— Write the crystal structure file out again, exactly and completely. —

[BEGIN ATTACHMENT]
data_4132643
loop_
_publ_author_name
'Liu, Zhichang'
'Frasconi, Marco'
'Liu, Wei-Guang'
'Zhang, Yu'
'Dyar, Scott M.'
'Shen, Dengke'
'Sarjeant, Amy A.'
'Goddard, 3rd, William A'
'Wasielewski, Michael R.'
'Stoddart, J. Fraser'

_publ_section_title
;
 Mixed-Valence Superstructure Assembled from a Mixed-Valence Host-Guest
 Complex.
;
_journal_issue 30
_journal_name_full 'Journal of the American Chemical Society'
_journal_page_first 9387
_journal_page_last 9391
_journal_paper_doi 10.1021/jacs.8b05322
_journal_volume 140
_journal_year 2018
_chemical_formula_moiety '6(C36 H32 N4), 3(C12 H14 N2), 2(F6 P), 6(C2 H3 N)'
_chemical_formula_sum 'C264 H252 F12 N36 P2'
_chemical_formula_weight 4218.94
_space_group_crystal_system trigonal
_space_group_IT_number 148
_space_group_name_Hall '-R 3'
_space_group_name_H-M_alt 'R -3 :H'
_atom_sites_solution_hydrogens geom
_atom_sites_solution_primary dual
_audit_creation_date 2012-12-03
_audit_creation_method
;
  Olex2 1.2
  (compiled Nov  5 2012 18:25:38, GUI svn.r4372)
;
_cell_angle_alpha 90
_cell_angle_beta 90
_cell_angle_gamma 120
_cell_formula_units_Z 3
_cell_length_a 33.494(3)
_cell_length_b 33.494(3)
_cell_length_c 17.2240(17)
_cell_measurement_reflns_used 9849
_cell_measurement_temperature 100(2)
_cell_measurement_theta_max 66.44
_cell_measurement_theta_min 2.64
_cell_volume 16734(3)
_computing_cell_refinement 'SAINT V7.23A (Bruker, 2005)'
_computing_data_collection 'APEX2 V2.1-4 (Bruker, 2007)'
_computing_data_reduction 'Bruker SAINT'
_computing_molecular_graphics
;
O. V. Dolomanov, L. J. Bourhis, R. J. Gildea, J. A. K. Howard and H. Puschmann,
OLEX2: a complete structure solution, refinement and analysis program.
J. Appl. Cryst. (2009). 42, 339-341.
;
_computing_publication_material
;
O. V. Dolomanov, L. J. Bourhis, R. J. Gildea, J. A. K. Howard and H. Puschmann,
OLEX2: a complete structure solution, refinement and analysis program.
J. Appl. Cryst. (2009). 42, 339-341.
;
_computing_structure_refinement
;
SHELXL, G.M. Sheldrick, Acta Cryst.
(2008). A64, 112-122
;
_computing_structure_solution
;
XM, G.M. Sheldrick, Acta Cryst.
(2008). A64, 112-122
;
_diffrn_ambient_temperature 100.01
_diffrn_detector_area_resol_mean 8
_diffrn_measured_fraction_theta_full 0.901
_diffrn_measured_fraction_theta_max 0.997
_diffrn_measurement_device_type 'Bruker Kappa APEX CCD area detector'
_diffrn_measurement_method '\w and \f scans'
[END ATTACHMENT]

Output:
data_4132643
loop_
_publ_author_name
'Liu, Zhichang'
'Frasconi, Marco'
'Liu, Wei-Guang'
'Zhang, Yu'
'Dyar, Scott M.'
'Shen, Dengke'
'Sarjeant, Amy A.'
'Goddard, 3rd, William A'
'Wasielewski, Michael R.'
'Stoddart, J. Fraser'

_publ_section_title
;
 Mixed-Valence Superstructure Assembled from a Mixed-Valence Host-Guest
 Complex.
;
_journal_issue 30
_journal_name_full 'Journal of the American Chemical Society'
_journal_page_first 9387
_journal_page_last 9391
_journal_paper_doi 10.1021/jacs.8b05322
_journal_volume 140
_journal_year 2018
_chemical_formula_moiety '6(C36 H32 N4), 3(C12 H14 N2), 2(F6 P), 6(C2 H3 N)'
_chemical_formula_sum 'C264 H252 F12 N36 P2'
_chemical_formula_weight 4218.94
_space_group_crystal_system trigonal
_space_group_IT_number 148
_space_group_name_Hall '-R 3'
_space_group_name_H-M_alt 'R -3 :H'
_atom_sites_solution_hydrogens geom
_atom_sites_solution_primary dual
_audit_creation_date 2012-12-03
_audit_creation_method
;
  Olex2 1.2
  (compiled Nov  5 2012 18:25:38, GUI svn.r4372)
;
_cell_angle_alpha 90
_cell_angle_beta 90
_cell_angle_gamma 120
_cell_formula_units_Z 3
_cell_length_a 33.494(3)
_cell_length_b 33.494(3)
_cell_length_c 17.2240(17)
_cell_measurement_reflns_used 9849
_cell_measurement_temperature 100(2)
_cell_measurement_theta_max 66.44
_cell_measurement_theta_min 2.64
_cell_volume 16734(3)
_computing_cell_refinement 'SAINT V7.23A (Bruker, 2005)'
_computing_data_collection 'APEX2 V2.1-4 (Bruker, 2007)'
_computing_data_reduction 'Bruker SAINT'
_computing_molecular_graphics
;
O. V. Dolomanov, L. J. Bourhis, R. J. Gildea, J. A. K. Howard and H. Puschmann,
OLEX2: a complete structure solution, refinement and analysis program.
J. Appl. Cryst. (2009). 42, 339-341.
;
_computing_publication_material
;
O. V. Dolomanov, L. J. Bourhis, R. J. Gildea, J. A. K. Howard and H. Puschmann,
OLEX2: a complete structure solution, refinement and analysis program.
J. Appl. Cryst. (2009). 42, 339-341.
;
_computing_structure_refinement
;
SHELXL, G.M. Sheldrick, Acta Cryst.
(2008). A64, 112-122
;
_computing_structure_solution
;
XM, G.M. Sheldrick, Acta Cryst.
(2008). A64, 112-122
;
_diffrn_ambient_temperature 100.01
_diffrn_detector_area_resol_mean 8
_diffrn_measured_fraction_theta_full 0.901
_diffrn_measured_fraction_theta_max 0.997
_diffrn_measurement_device_type 'Bruker Kappa APEX CCD area detector'
_diffrn_measurement_method '\w and \f scans'